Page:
Read also Clean Water Act

The special attributes which make Clinton city proud is that their tap water is clean and preferable for drinking compared to bottled water. This safe people cost in purchasing bottled water which is considerably expensive compared to tap water. Having high quality tap water ensures good health to all including low income families that cannot afford to purchase bottled water. The city water department has ensured that the drinking water provided in homes taps is of high quality and has adhered to Federal drinking water quality standards. The water is regularly tested and treated with chlorine to eliminate pathogens. The water is also supplemented with fluoride to improve its benefits and quality. In addition Clinton city drinking water is hard water containing a good percentage of magnesium and calcium elements which play a great role in enhancing human health (Clinton City, 2018a). Although the hardness may impact the water usage in washing, the hardness is highly beneficial to the human body. In addition to this, the city water department employs great effort to ensure that the drinking water distribution system up to the meter point is working effectively and hence it fixes leakages, blockage or any other piping issues for the resident up to the meter point where the residential owner is left responsible for the repair and maintenance of the part after the meter.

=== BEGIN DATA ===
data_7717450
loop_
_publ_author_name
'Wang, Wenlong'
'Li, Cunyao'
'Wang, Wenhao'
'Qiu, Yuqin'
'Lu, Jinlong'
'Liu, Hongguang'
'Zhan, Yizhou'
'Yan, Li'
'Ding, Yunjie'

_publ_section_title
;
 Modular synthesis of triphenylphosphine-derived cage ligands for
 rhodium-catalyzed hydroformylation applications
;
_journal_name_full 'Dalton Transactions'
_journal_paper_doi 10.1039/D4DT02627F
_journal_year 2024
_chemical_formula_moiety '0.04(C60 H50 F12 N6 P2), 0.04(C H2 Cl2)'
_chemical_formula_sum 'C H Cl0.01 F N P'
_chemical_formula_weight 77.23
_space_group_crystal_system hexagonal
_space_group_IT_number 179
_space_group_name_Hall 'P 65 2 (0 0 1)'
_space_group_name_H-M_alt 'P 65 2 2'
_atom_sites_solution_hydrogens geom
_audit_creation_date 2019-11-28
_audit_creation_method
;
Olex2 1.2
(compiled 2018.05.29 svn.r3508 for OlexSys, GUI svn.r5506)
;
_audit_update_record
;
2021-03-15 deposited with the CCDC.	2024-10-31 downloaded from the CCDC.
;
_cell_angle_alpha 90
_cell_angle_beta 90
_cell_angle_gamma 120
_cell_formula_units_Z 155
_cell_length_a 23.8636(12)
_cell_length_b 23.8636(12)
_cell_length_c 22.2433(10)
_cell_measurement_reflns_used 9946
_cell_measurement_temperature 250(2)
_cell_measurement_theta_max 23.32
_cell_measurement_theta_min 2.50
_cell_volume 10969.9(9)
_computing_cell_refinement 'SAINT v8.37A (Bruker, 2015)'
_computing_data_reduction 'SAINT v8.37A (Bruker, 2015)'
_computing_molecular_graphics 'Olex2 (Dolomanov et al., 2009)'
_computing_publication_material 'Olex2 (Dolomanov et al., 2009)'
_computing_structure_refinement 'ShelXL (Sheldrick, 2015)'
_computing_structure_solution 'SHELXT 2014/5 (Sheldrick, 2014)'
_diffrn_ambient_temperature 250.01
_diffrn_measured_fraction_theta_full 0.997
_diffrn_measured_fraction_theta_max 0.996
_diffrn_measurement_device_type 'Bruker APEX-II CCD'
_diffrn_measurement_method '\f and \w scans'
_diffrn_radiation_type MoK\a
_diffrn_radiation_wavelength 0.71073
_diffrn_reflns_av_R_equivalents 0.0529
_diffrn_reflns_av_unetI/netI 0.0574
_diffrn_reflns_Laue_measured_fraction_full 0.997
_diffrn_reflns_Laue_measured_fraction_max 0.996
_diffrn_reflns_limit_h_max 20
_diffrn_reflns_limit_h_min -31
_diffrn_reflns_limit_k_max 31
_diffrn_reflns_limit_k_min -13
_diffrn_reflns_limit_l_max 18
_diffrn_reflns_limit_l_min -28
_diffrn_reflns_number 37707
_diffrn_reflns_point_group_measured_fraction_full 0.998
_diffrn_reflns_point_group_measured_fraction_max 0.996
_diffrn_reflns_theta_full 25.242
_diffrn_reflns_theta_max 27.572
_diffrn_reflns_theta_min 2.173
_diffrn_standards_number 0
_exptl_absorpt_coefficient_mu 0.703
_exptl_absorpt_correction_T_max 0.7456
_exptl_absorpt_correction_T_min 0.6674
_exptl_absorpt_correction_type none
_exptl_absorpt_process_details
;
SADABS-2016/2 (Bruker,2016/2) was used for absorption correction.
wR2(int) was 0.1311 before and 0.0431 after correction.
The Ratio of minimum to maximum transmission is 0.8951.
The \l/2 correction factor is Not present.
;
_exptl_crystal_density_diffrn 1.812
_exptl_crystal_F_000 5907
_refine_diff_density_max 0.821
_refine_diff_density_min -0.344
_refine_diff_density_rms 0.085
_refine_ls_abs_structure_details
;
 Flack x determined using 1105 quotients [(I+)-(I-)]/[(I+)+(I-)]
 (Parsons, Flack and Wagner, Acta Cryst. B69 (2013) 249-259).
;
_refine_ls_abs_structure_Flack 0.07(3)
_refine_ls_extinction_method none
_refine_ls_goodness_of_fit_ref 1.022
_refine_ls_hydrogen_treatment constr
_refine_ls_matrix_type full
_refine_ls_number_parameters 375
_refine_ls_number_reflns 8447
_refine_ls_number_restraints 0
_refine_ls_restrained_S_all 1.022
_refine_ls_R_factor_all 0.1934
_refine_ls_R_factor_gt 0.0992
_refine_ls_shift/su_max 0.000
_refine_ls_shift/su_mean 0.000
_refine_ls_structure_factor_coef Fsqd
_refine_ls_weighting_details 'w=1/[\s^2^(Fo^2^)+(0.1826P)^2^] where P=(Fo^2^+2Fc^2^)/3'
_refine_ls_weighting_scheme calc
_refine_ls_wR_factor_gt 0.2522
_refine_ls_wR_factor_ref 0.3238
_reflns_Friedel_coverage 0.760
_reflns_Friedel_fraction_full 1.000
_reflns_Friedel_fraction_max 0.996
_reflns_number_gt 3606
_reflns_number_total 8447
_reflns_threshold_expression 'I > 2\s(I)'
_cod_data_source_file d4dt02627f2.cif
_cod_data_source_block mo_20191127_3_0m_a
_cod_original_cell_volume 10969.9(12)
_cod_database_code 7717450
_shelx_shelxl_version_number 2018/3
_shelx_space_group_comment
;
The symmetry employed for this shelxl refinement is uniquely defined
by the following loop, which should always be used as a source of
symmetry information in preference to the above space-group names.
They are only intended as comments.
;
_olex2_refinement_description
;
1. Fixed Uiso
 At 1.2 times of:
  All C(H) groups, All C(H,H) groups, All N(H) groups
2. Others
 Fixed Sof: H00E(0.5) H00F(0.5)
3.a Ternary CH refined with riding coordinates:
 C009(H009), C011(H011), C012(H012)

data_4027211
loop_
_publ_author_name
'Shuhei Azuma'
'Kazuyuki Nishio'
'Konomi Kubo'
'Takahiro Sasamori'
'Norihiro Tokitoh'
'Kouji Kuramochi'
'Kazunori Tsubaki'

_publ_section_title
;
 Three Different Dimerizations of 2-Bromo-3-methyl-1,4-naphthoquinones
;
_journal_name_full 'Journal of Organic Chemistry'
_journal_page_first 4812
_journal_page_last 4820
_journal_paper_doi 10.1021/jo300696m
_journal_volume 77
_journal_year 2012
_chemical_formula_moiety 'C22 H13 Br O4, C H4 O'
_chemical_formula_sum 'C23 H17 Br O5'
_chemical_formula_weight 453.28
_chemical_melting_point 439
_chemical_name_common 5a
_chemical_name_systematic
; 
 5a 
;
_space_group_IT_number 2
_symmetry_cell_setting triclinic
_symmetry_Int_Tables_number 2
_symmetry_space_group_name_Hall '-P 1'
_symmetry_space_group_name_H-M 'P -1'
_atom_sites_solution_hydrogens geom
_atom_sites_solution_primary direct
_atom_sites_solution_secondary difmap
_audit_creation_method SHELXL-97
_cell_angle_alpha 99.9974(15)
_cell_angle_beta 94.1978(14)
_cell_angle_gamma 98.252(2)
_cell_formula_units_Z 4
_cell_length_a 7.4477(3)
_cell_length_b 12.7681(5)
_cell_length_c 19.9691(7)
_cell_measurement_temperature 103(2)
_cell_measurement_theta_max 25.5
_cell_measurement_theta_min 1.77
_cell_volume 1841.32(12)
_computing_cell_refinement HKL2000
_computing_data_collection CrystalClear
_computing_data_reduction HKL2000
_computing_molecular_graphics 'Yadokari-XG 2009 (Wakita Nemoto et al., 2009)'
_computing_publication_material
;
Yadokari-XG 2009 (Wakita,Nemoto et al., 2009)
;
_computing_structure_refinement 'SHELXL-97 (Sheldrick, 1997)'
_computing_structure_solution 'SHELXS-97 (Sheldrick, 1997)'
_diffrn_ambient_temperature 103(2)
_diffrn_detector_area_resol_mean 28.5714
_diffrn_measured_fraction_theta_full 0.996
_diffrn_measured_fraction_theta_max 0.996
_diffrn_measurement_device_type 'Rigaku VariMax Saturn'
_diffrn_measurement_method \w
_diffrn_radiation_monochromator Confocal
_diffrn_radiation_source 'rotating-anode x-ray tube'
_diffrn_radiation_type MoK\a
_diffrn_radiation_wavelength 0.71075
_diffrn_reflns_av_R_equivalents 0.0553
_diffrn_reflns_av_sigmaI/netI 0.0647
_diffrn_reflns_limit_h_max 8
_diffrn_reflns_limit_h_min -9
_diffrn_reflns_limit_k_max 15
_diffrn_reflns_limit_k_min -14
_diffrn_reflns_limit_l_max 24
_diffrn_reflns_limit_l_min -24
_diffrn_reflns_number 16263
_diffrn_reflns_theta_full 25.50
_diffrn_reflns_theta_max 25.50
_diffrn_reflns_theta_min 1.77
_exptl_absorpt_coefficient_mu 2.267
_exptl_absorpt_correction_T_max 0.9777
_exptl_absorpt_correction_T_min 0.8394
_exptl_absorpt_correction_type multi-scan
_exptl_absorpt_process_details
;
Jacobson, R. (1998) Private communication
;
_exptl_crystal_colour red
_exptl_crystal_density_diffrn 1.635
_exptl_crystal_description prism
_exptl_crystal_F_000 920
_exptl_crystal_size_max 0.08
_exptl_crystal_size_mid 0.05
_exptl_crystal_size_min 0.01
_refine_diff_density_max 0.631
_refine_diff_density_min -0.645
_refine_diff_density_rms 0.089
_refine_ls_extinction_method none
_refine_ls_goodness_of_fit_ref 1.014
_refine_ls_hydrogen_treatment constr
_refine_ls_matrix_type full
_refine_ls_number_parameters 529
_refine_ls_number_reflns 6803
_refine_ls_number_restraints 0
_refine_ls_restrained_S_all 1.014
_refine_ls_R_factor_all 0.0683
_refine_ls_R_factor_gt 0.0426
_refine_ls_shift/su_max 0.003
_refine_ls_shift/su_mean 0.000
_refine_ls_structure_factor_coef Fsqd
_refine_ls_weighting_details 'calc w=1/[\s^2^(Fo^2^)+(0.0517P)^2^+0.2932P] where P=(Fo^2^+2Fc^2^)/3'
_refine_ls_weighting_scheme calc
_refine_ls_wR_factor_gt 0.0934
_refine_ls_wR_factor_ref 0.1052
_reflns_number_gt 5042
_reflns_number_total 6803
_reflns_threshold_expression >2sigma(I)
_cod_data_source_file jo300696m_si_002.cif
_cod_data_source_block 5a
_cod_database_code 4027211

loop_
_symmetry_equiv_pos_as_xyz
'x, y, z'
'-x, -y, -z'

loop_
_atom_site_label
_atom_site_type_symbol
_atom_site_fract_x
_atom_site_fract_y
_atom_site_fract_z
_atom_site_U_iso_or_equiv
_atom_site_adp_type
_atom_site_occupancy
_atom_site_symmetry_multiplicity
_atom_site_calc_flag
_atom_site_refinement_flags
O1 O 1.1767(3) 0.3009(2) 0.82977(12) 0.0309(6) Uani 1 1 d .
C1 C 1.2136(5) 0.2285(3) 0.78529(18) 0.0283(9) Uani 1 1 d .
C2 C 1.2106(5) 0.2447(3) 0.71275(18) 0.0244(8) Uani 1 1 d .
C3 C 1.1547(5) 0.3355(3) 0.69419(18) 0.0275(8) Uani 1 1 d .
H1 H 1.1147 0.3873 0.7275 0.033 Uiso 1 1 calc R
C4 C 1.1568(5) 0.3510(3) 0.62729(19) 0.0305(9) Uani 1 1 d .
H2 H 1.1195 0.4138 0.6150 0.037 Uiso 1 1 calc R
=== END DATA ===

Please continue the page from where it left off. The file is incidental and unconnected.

Company With Best Innovation – Amazon

AMAZON.COM – Innovation Audit

            Innovation audit is the inspection of an organization’s innovation capabilities with the aim of discovering exact strengths and weaknesses of innovation processes and practices, as well as determining the best way of improving performance. This document presents innovation audit for Amazon.com. It begins by describing organizational background and history. The subsequent sections focus on key drivers of innovation at the company, sources of innovation, innovation capability mapping, and hindrances to innovation.